Sunday, October 23, 2011

The Stepsister Scheme by Jim Hines

So, to be honest, I wasn't sure how much I would enjoy this going in. The cartoony cover made think this was for a very young audience and kind of turned me off. But the author seemed like such an awesome person that I HAD to buy this just to support him. Now I want to buy the rest of the books in this series to support more of these books (and because I really want to read them!)

The Stepsister Scheme centers on Danielle Whitestone, or, as you may know her Cinderella. Life sure does seem to be progressing Happily Ever After enough for her. She just can't believe she's not still a servant to her spoiled stepsisters and cruel stepmother and instead married to the gorgeous and loving prince, with servants to wait on her for a change. Of course Danielle's happiness soon hits a stumbling block when her stepsister shows up to try to assassinate her. Seems the gruesome twosome have gotten their hands on some powerful magic and used it to kidnap Prince Armand. Luckily the queen has a crack squad of secret agents to send to rescue him: Princesses Erminilla and Talia, or as they're also known as, Snow White and Sleeping Beauty. The three princesses set out to Fairytown to rescue the Prince or die trying.

The first interesting thing Hines does here is to go back to some of the older, darker versions of the tales. Sleeping Beauty was raped by her prince and only woke when she gave birth to twins. It is Snow's own mother who tried to kill her, not a "wicked stepmother". These are definitely not kiddy tales.

Secondly, although Danielle can at times be almost exasperatingly meek and goody-two-shoes nice, she does grow into a more assertive person who's willing to defend herself and even kill if it is absolutely necessary. She also isn't completely helpless, as she has both a magical sword and the ability to talk to animals. Danielle is also nicely contrasted with Talia who is harsh, dour, and violent. Talia will do and has done whatever it takes to survive, and she doesn't like leaving enemies behind to come after them later. Then there's Snow. She's pragmatic, a cheerfully enthusiastic flirt and sensation seeker. She's also a highly accomplished sorceress, and much less willing to forgive and forget than Danielle. These are not cookie cutter "Strong Female Characters" like you often see. And there's more: Danielle is happily married to her One True Love (when was the last time you saw the married protagonist of an adventure or fantasy book?), Snow flirts with any guy that moves and lived with the huntsman who spared her life, and Talia is either bisexual or homosexual. How often do you see that?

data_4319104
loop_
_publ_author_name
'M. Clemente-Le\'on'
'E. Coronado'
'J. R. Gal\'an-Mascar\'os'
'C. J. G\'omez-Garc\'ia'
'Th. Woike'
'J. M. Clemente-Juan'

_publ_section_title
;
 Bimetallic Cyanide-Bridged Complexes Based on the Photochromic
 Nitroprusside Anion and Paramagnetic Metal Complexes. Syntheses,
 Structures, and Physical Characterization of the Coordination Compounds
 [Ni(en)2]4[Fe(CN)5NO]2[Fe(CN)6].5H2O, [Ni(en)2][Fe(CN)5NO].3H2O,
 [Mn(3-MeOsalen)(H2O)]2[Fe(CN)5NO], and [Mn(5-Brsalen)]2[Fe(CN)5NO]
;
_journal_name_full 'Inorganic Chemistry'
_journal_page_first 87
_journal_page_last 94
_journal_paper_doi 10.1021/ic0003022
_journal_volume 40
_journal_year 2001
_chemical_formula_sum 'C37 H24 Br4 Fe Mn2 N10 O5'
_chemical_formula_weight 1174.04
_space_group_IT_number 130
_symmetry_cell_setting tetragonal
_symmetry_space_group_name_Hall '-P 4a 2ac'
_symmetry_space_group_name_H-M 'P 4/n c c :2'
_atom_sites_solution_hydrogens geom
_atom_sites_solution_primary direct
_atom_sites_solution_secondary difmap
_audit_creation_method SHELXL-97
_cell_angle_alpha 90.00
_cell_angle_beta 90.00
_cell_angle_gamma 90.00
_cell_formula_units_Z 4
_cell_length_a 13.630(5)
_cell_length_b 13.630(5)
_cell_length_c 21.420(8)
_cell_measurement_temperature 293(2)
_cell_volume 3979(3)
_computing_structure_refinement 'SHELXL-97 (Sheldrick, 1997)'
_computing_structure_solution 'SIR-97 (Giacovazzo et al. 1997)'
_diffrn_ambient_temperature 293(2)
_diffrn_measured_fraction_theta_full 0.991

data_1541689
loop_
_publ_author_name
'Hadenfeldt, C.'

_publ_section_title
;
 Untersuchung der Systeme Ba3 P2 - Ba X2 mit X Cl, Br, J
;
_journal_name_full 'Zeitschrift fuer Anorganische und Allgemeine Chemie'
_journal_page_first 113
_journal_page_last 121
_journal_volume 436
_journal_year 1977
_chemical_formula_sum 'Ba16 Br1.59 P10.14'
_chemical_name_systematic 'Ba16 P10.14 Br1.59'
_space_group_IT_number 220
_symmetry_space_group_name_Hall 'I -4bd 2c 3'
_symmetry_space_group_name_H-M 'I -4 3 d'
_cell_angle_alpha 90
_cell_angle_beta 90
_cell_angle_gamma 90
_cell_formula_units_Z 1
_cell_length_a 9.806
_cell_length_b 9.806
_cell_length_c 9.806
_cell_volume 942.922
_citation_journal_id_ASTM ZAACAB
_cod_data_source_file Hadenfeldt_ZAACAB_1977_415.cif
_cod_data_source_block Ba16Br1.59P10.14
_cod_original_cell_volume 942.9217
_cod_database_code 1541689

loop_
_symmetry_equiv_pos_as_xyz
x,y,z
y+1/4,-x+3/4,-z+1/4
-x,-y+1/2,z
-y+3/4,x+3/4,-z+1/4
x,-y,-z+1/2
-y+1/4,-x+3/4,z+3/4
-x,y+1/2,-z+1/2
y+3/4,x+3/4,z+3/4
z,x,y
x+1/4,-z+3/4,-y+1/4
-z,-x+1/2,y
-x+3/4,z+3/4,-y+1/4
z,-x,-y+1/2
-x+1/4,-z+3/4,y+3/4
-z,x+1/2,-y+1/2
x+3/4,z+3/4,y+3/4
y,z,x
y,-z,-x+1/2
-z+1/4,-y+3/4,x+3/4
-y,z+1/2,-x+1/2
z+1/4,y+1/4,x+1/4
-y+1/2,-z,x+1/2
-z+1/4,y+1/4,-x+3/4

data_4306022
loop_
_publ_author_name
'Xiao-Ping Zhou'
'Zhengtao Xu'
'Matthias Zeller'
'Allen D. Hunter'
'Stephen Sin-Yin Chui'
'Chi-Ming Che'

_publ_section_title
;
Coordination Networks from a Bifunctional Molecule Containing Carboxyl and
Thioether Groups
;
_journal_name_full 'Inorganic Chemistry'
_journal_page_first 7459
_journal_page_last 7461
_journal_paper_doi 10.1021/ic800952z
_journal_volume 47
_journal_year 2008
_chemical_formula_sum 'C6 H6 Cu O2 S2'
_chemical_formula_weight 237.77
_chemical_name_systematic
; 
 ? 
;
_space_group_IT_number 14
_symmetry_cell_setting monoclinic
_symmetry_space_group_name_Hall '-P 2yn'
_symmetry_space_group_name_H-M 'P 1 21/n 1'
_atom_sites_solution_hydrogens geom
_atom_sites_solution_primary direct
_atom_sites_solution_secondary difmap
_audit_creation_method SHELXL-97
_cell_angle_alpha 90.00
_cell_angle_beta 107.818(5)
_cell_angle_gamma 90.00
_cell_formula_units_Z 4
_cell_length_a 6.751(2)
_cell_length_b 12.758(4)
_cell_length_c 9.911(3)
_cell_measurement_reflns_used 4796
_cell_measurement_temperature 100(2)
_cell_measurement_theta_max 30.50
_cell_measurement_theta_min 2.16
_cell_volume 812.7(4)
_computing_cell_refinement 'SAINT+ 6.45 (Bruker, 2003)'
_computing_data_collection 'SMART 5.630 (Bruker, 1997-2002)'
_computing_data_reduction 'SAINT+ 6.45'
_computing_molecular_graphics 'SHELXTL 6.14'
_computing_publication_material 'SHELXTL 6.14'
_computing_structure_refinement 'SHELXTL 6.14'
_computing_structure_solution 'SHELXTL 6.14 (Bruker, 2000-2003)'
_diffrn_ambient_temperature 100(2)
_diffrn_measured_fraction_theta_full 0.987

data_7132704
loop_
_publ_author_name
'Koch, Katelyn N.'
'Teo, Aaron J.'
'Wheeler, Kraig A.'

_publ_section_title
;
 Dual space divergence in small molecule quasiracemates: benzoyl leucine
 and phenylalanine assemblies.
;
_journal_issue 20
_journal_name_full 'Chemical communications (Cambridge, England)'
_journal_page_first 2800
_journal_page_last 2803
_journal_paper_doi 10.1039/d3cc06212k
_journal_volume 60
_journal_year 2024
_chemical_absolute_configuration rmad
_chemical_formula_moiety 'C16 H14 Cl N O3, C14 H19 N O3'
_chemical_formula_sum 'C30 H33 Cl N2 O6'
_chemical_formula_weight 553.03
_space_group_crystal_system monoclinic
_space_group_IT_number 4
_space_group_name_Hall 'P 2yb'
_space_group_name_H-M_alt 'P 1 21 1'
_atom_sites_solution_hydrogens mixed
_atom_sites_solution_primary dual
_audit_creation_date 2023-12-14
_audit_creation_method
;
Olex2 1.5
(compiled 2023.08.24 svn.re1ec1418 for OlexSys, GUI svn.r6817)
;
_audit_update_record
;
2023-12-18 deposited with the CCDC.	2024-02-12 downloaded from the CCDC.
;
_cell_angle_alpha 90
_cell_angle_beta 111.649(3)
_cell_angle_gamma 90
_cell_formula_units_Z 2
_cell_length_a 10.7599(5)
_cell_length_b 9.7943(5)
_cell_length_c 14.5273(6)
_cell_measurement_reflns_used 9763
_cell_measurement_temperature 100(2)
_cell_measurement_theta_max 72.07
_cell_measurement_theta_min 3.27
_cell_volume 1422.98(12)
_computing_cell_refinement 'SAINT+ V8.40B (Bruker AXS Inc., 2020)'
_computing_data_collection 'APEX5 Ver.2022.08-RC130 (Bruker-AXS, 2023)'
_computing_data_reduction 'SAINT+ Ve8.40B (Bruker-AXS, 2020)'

Thirdly, Hines gave us a fun world to play in. All the fairy tale creatures can live here. All the legends can find a version of themselves. Little Red Riding Hood is an assassin. There are goblins and gnomes, trolls and flying horses, magic mirrors and pixie pubs.

So. Definitely not for the wee ones, but if you like fairy tale retellings (such as McKinley's work) or adventure or girls learning to work together to save the day, I think you'll like this series.

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